The core finding is that traceroute-based AS path inference does indeed give substantially different results from BGP-based path prediction. The authors assume that traceroute is more accurate; the discrepancy is consistently described as an error in the BGP-based prediction, and (since BGP-based prediction tends to indicate exposure to more different ASes) as overstating the risk exposure of any given Tor link. This seems unjustified to me. The standard traceroute algorithm is known to become confused in the presence of load-balancing routers, which are extremely common in the backbone [4]; refinements have been proposed (and implemented in the scamper tool used in this paper) but have problems themselves [5] [6]. More elementally, traceroute produces a snapshot: these UDP packets did take this route just now. Tor links are relatively long-lived TCP connections (tens of minutes) which could easily be rerouted among several different paths over their lifetime. I think it would be better to say that BGP path prediction produces a more conservative estimate of the ASes to which a Tor link could be exposed, and highlight figuring out which one is more accurate as future work.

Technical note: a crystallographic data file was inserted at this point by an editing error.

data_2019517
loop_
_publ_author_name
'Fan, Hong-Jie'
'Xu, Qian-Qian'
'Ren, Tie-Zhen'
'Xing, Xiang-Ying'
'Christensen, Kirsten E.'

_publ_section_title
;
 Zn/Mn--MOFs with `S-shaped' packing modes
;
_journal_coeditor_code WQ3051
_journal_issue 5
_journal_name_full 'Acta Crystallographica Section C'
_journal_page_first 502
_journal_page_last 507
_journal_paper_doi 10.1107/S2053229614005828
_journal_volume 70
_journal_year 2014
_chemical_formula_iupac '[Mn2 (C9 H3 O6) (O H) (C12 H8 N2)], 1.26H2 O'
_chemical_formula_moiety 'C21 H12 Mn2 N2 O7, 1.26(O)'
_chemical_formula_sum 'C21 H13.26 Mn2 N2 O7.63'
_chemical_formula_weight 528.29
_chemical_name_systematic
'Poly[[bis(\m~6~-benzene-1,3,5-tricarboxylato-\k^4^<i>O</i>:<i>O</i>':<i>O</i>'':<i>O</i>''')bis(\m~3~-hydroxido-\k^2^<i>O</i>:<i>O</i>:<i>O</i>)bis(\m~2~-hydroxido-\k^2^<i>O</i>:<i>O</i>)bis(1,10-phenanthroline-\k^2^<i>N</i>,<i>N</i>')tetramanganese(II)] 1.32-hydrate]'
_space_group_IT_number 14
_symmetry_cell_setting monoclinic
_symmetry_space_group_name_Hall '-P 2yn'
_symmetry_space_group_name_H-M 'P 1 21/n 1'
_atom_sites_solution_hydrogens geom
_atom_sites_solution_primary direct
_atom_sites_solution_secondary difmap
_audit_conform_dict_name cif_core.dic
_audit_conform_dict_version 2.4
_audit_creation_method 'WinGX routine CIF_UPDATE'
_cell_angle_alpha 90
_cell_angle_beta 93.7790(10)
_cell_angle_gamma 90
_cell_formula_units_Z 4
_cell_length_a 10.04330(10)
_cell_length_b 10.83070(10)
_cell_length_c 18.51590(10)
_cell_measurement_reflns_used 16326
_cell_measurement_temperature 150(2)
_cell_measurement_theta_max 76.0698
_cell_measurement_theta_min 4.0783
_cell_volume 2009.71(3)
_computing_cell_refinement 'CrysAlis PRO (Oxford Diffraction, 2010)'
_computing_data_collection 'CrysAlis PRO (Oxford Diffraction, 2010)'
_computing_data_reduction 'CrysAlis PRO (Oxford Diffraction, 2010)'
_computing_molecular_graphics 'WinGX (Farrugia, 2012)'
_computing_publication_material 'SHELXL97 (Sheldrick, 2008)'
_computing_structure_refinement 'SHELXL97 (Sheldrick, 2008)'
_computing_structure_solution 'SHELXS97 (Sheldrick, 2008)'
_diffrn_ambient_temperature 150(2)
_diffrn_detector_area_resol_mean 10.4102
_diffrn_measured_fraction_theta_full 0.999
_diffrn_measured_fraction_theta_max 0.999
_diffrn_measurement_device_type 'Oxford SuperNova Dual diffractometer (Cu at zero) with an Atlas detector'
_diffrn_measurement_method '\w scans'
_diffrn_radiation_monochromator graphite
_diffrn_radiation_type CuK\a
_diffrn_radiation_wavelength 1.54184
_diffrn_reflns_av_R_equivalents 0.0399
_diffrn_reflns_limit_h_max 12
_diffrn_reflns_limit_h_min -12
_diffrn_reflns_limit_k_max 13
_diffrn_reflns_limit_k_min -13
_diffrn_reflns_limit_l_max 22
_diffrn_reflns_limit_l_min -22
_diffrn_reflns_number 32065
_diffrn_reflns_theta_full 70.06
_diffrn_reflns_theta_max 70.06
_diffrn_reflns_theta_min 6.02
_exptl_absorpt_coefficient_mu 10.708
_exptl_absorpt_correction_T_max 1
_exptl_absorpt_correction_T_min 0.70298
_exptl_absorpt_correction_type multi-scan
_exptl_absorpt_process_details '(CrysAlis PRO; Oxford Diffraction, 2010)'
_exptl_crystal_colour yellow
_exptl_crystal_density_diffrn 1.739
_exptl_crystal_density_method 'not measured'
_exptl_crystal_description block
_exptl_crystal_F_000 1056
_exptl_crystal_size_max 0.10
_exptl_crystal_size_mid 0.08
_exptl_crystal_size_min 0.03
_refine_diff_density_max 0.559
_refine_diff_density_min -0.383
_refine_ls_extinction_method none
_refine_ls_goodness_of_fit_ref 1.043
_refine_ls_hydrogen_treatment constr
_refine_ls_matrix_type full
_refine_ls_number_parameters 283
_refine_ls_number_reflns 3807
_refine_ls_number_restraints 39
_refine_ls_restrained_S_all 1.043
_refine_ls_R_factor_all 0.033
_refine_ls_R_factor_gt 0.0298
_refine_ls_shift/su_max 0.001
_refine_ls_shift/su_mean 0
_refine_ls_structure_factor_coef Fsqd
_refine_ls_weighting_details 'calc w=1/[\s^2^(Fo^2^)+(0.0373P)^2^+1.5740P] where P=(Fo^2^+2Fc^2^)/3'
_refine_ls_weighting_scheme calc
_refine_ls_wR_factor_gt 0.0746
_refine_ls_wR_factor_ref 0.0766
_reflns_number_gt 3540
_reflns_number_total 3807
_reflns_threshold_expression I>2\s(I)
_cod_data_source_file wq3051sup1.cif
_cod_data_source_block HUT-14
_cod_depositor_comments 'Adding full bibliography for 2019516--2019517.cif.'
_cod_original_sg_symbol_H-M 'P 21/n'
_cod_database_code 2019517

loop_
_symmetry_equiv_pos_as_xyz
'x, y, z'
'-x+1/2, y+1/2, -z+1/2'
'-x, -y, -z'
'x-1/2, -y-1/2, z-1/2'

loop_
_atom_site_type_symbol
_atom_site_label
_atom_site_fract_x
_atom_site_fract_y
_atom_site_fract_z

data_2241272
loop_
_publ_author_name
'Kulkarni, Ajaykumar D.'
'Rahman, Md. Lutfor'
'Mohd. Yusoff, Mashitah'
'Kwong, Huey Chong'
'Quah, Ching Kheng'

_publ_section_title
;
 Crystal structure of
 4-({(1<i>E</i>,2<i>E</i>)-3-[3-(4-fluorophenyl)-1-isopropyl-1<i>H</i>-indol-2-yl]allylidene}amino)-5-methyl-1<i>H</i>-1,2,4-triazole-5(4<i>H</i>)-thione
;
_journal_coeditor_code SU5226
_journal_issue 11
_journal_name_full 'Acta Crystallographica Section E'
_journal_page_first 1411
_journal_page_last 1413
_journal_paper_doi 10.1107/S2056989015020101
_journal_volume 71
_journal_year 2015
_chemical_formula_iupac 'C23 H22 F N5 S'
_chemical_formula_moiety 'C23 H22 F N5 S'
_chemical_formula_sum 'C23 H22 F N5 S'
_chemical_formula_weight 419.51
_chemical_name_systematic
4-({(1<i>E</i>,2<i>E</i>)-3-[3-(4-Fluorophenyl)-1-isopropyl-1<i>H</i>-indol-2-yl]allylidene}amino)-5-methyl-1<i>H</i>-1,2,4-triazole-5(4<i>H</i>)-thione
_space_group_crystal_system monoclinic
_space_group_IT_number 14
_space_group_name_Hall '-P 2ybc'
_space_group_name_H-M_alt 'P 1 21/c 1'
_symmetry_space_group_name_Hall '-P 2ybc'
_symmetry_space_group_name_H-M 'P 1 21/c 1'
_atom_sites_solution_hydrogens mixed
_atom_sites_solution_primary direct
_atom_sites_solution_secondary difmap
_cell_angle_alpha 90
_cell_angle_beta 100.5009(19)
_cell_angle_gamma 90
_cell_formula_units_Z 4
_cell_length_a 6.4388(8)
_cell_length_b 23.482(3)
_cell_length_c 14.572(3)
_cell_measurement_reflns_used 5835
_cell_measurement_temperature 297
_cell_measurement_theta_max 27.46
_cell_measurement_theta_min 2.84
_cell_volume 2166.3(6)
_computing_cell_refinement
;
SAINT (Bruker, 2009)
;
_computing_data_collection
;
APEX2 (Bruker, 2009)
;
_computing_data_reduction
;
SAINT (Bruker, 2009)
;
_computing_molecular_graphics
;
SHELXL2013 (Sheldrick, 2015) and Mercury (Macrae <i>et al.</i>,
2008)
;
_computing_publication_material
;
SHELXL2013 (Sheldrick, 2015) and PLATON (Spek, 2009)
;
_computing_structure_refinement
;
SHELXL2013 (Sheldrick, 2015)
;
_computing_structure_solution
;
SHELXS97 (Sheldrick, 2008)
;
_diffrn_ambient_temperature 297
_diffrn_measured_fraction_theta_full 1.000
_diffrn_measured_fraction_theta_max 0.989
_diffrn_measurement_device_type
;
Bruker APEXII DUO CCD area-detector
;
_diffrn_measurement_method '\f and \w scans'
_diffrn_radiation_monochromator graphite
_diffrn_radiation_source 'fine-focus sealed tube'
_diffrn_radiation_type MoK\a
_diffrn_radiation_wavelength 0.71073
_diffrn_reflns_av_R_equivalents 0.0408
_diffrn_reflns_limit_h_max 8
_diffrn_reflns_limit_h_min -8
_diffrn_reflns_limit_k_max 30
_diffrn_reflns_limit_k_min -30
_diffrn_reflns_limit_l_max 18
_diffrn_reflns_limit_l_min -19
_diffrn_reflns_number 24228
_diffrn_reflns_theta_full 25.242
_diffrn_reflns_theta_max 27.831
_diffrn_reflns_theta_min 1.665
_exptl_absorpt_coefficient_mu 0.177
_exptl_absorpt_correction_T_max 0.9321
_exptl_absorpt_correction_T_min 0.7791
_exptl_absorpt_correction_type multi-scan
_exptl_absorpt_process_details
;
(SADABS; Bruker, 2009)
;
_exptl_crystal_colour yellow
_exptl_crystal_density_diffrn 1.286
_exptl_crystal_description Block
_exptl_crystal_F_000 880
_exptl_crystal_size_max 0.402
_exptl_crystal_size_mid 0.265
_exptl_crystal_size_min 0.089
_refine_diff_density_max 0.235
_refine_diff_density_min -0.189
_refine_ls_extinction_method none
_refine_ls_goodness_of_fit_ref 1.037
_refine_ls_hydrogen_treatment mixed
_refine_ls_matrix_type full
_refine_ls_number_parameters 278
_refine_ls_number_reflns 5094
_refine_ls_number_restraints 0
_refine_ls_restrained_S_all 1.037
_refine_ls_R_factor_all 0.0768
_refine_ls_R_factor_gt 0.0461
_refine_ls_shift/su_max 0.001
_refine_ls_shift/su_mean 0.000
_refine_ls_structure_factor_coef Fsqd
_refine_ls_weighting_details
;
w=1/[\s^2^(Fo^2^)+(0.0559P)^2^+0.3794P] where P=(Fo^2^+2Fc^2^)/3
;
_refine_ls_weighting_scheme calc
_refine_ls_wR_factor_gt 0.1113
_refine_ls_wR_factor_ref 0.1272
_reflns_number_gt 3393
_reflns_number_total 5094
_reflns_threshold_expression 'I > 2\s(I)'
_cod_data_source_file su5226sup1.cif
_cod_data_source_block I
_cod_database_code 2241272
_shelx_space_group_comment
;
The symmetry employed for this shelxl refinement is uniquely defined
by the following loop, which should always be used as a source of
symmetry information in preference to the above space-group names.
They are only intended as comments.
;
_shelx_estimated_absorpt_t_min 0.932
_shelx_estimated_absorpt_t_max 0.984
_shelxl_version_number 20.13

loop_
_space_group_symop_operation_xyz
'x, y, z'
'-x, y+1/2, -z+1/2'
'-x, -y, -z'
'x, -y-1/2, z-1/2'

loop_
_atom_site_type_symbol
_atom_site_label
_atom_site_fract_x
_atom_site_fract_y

A secondary finding is that AS-aware path selection by the Tor client interacts poorly with the guard policy, in which each Tor client selects a small number of entry nodes to use for an extended period. These nodes must be reliable and high-bandwidth; the economics of running a reliable, high-bandwidth Internet server mean that they are concentrated in a small number of ASes. Similar economics apply to the operation of exit nodes, plus additional legal headaches; as a result, it may not be possible to find any end-to-end path that obeys both the guard policy and the AS-selection policy. This situation is, of course, worsened if you take the more conservative, BGP-based estimation of AS exposure.